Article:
The truth about male infertility and cancer

November is Men's Health Awareness Month

For men diagnosed with cancer, treatment can have an effect on their ability to father a child. However, there are fertility preservation options as Doctors John L. Frattarelli and Anatte E. Karmon from Fertility Institute of Hawaii shared with Hawaii Now host Kanoe Gibson.

November is Men’s Health Awareness Month, a good time to remind male patients to practice a healthy and safe lifestyle and get their yearly physical. The Fertility Institute of Hawaii specializes in preservation and treats all cancer patients with compassion and the utmost individualized care, offering an appointment to them within 24 hours to discuss their options. Chemotherapy and radiation can damage the testicles which can then affect a man’s ability to produce healthy sperm or to ejaculate sperm. For men who are not able to cryopreserve, having a family through other methods may still be possible, like using of donor sperm from another healthy male that is then fertilized with the partner’s or a donor’s eggs.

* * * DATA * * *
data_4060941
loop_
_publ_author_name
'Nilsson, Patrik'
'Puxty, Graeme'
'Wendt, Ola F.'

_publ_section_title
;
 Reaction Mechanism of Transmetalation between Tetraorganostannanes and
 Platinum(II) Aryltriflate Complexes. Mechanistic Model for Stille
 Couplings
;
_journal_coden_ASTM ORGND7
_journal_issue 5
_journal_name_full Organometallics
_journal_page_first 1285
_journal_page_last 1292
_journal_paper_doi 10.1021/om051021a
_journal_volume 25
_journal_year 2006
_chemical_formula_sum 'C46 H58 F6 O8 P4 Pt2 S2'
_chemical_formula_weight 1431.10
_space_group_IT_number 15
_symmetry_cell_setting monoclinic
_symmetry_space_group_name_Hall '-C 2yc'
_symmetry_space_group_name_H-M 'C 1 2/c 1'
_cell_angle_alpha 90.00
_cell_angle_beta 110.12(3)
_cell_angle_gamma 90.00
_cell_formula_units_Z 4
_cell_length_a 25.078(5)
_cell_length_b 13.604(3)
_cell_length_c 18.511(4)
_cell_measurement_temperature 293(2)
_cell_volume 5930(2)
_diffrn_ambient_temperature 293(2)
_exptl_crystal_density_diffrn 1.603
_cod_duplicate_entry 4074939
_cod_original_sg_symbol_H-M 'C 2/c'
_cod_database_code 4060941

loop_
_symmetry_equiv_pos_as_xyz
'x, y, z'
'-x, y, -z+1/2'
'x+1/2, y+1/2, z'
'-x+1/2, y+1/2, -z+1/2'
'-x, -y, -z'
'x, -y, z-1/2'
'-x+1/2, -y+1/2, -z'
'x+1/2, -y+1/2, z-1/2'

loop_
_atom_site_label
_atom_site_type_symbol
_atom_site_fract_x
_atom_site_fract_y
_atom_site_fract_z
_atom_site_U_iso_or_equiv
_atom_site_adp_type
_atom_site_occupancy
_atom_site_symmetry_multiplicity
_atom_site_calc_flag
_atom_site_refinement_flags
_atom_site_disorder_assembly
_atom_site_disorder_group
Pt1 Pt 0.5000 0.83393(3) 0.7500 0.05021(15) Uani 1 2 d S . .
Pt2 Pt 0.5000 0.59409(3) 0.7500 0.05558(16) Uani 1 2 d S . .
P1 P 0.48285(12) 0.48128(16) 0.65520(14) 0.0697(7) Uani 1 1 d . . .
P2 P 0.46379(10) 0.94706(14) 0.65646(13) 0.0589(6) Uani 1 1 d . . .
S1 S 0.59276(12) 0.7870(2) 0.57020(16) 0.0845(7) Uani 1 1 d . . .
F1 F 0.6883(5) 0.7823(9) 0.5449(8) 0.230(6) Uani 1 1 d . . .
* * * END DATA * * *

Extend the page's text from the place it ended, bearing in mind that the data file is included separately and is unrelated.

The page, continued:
About Men’s Health Awareness Month
November is Men’s Health Awareness Month. Sometimes known as Movember, it spurs supporters to sprout mustaches during this month to “change the face of men’s health” and raise awareness of testicular and prostate cancers. One in six men end up being affected by prostate cancer and is the second leading cause of cancer death in the U.S. Testicular cancer is less common, affecting about 1 in 270, but the good news is that both prostate and testicular cancers are very curable, if caught early. Both testicular and prostate cancer can negatively affect fertility, as well. When talking about men’s health as it relates to having a family, sometimes, it is not the female in the relationship who may have a diagnosed problem, but the male. This could be abnormalities in the number, shape, or movement of the sperm, thus affecting fertility.

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